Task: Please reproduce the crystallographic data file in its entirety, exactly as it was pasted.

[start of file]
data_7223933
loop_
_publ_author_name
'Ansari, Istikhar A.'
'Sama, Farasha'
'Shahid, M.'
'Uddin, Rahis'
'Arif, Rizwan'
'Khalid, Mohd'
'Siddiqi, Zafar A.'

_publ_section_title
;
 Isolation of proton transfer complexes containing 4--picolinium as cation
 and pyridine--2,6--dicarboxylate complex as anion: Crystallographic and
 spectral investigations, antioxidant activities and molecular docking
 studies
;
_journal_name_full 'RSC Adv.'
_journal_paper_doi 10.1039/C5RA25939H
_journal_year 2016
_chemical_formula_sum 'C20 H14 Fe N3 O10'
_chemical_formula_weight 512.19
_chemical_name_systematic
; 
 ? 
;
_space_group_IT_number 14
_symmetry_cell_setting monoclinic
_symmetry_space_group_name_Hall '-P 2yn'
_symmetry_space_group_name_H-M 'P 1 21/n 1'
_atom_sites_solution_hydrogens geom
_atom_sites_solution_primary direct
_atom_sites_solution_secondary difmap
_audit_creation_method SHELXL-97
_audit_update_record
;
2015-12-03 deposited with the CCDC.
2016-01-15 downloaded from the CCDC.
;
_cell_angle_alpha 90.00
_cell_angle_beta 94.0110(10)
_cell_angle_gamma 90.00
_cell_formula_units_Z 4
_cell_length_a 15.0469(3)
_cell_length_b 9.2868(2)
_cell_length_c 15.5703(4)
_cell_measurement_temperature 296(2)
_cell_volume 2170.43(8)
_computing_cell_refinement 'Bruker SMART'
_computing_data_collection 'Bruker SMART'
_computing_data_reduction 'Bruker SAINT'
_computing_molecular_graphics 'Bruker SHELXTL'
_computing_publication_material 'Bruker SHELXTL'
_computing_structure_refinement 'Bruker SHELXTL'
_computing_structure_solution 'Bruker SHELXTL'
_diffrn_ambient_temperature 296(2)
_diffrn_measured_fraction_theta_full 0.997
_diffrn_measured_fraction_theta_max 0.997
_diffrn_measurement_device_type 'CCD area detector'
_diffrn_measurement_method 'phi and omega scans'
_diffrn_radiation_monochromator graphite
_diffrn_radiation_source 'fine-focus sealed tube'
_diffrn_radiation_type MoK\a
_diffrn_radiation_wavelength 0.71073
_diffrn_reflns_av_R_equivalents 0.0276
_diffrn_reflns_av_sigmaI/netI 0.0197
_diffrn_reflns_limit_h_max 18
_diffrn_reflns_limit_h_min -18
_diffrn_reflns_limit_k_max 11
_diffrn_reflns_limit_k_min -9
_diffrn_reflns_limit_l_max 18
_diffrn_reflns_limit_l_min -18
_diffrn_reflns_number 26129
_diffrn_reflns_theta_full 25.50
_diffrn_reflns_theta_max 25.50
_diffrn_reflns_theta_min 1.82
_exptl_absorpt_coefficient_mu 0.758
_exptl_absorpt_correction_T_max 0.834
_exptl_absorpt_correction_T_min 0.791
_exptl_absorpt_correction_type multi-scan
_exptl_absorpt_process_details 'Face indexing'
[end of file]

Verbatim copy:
data_7223933
loop_
_publ_author_name
'Ansari, Istikhar A.'
'Sama, Farasha'
'Shahid, M.'
'Uddin, Rahis'
'Arif, Rizwan'
'Khalid, Mohd'
'Siddiqi, Zafar A.'

_publ_section_title
;
 Isolation of proton transfer complexes containing 4--picolinium as cation
 and pyridine--2,6--dicarboxylate complex as anion: Crystallographic and
 spectral investigations, antioxidant activities and molecular docking
 studies
;
_journal_name_full 'RSC Adv.'
_journal_paper_doi 10.1039/C5RA25939H
_journal_year 2016
_chemical_formula_sum 'C20 H14 Fe N3 O10'
_chemical_formula_weight 512.19
_chemical_name_systematic
; 
 ? 
;
_space_group_IT_number 14
_symmetry_cell_setting monoclinic
_symmetry_space_group_name_Hall '-P 2yn'
_symmetry_space_group_name_H-M 'P 1 21/n 1'
_atom_sites_solution_hydrogens geom
_atom_sites_solution_primary direct
_atom_sites_solution_secondary difmap
_audit_creation_method SHELXL-97
_audit_update_record
;
2015-12-03 deposited with the CCDC.
2016-01-15 downloaded from the CCDC.
;
_cell_angle_alpha 90.00
_cell_angle_beta 94.0110(10)
_cell_angle_gamma 90.00
_cell_formula_units_Z 4
_cell_length_a 15.0469(3)
_cell_length_b 9.2868(2)
_cell_length_c 15.5703(4)
_cell_measurement_temperature 296(2)
_cell_volume 2170.43(8)
_computing_cell_refinement 'Bruker SMART'
_computing_data_collection 'Bruker SMART'
_computing_data_reduction 'Bruker SAINT'
_computing_molecular_graphics 'Bruker SHELXTL'
_computing_publication_material 'Bruker SHELXTL'
_computing_structure_refinement 'Bruker SHELXTL'
_computing_structure_solution 'Bruker SHELXTL'
_diffrn_ambient_temperature 296(2)
_diffrn_measured_fraction_theta_full 0.997
_diffrn_measured_fraction_theta_max 0.997
_diffrn_measurement_device_type 'CCD area detector'
_diffrn_measurement_method 'phi and omega scans'
_diffrn_radiation_monochromator graphite
_diffrn_radiation_source 'fine-focus sealed tube'
_diffrn_radiation_type MoK\a
_diffrn_radiation_wavelength 0.71073
_diffrn_reflns_av_R_equivalents 0.0276
_diffrn_reflns_av_sigmaI/netI 0.0197
_diffrn_reflns_limit_h_max 18
_diffrn_reflns_limit_h_min -18
_diffrn_reflns_limit_k_max 11
_diffrn_reflns_limit_k_min -9
_diffrn_reflns_limit_l_max 18
_diffrn_reflns_limit_l_min -18
_diffrn_reflns_number 26129
_diffrn_reflns_theta_full 25.50
_diffrn_reflns_theta_max 25.50
_diffrn_reflns_theta_min 1.82
_exptl_absorpt_coefficient_mu 0.758
_exptl_absorpt_correction_T_max 0.834
_exptl_absorpt_correction_T_min 0.791
_exptl_absorpt_correction_type multi-scan
_exptl_absorpt_process_details 'Face indexing'